Merciful heavens- I haven’t posted in ages. Like Bob Cratchit, “I am behind my time,” like Ebenezer Scrooge, I’ve reformed and promise to be as good a friend as this good old blog has ever known.
Of late I’ve been thinking about how to treat willful lies in an autobiography. As the Toronto contingent of the Floating Academy has likely heard far too often, I’m working with the promotional materials of Eugen Sandow, the Prussian body builder. Sandow’s autobiography-cum-exercise manual, Sandow on Physical Training: A Study in the Perfect Type of the Human Form (1894), includes a fictionalized account of his childhood, the details of which get blurred and revised in the periodical press. I’m not particularly interested in distilling his biographical details, but I am interested in what Sandow’s choice of childhood(s) tells us about what an appropriate childhood for the perfect man might be.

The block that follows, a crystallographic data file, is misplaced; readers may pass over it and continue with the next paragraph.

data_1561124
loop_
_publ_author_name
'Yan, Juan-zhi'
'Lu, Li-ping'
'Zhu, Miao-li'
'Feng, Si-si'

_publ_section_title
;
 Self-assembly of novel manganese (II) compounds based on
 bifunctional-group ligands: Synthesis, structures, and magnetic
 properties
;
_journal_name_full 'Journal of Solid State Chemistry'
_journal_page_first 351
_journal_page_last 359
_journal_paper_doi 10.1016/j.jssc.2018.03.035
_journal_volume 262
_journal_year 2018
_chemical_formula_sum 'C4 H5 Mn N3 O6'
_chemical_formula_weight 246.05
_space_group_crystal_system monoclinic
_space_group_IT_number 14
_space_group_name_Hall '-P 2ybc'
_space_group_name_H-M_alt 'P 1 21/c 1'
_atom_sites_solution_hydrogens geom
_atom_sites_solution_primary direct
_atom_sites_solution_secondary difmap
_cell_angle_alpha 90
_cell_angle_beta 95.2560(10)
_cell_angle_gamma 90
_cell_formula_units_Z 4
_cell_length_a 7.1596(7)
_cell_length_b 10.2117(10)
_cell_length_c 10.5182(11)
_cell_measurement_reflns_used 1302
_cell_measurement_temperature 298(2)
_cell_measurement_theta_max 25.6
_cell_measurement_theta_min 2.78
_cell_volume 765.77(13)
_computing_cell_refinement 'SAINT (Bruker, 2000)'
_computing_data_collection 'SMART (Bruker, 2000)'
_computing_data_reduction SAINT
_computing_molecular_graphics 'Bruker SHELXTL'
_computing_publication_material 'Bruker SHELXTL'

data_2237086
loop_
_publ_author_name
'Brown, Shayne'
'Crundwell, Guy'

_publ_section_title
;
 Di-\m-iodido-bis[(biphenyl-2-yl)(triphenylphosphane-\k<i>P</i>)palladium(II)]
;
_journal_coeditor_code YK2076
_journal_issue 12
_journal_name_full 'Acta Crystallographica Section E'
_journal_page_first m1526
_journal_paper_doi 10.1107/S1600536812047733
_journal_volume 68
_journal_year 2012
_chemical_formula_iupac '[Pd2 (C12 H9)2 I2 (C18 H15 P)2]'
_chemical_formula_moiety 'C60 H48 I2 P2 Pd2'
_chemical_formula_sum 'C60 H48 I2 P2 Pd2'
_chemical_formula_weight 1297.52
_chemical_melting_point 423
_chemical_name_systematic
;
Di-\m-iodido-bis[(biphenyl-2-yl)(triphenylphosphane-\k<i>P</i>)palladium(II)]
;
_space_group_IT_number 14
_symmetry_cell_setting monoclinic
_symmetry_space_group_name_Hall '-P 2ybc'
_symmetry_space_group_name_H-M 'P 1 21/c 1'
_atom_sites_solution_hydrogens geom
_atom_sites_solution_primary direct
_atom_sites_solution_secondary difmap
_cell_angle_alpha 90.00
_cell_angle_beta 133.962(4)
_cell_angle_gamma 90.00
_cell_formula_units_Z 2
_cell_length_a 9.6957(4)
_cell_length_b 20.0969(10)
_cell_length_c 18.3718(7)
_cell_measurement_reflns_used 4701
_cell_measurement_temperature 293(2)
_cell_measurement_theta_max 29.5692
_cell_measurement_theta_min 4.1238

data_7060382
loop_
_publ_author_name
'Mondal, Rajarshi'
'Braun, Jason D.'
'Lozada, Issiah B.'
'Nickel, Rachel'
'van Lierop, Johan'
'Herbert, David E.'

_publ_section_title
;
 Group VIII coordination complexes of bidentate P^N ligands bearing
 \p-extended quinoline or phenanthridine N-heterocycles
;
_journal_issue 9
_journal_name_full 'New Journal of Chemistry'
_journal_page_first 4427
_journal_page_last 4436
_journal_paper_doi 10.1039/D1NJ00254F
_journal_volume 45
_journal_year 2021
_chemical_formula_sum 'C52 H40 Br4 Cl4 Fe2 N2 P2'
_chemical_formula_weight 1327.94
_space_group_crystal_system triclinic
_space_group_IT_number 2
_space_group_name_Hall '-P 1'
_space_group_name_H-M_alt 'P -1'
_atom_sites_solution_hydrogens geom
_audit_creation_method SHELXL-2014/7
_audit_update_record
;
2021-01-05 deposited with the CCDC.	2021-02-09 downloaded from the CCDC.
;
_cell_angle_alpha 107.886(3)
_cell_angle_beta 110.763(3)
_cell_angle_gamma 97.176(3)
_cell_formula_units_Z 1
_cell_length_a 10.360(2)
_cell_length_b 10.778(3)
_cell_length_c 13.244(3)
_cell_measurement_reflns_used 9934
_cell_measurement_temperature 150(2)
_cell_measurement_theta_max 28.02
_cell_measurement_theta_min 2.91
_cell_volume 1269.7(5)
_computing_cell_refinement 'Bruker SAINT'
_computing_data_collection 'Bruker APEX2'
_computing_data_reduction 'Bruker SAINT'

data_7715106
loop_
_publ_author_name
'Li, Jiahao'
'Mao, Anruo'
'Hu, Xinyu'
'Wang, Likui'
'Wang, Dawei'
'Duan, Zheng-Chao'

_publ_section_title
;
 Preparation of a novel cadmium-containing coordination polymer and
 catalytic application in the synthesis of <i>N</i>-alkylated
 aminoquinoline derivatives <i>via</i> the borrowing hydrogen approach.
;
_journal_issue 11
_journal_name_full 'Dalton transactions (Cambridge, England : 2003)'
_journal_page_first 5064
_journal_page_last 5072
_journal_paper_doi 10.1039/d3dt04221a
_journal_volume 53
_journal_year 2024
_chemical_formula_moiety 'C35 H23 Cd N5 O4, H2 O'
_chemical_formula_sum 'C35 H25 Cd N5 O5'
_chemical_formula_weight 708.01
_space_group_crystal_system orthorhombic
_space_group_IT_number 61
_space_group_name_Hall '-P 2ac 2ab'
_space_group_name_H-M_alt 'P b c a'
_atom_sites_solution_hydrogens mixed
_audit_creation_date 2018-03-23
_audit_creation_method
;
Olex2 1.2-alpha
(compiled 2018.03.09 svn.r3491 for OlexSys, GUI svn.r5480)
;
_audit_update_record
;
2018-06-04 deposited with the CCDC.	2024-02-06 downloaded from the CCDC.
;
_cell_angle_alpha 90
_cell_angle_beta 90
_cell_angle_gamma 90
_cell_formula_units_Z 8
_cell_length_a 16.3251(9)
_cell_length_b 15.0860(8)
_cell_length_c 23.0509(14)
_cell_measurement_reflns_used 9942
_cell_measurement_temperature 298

I have my own pet methods for grappling with Sandow’s multiple accounts of his childhood, but I’d like to throw the question of how to treat fictionalized autobiography open to the Floating Academy lab. If we do make a distinction between fiction and autobiography, what should that distinction be? Where does the intentional misrepresentation fit in? Do these various types of fiction ever call for divergent types of analysis?
On a side note, I’m intrigued, if not wholly convinced, by Diana Barsham’s “postmodern biography.” In Arthur Conan Doyle and the Meaning of Masculinity (2000), she draws on details of Sherlock Holmes’ life to explicate Doyle’s. While I’m not inclined to treat fiction as autobiography, I do think that fictional autobiographies are a special class of fiction that could be used in the way Barsham suggests.